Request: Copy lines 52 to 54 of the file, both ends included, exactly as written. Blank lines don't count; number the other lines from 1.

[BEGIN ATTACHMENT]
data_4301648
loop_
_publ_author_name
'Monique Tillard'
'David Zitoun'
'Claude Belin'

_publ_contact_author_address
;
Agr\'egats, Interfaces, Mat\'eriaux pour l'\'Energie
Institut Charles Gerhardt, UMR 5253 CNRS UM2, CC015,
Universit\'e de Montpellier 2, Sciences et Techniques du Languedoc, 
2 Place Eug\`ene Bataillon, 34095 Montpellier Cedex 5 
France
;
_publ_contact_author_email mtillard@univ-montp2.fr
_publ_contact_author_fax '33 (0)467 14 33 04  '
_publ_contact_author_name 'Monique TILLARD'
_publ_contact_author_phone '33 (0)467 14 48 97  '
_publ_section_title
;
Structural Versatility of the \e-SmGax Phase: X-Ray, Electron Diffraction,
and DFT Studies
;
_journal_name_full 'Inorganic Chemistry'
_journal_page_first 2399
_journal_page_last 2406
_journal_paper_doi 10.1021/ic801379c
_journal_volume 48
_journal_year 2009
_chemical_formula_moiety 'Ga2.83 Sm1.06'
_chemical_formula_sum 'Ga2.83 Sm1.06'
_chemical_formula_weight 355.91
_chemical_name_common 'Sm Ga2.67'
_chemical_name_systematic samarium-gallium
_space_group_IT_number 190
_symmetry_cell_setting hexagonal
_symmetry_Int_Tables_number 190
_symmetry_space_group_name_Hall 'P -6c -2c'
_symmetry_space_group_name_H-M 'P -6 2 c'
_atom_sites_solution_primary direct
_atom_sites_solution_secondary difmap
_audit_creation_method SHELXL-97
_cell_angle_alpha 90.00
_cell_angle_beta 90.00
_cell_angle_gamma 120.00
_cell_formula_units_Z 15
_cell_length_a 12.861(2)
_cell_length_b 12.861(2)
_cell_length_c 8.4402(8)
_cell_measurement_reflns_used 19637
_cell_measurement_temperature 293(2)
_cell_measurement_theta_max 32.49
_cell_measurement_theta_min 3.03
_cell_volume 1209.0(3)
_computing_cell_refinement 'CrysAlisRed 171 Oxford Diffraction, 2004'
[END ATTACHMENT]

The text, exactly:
_cell_measurement_theta_max 32.49
_cell_measurement_theta_min 3.03
_cell_volume 1209.0(3)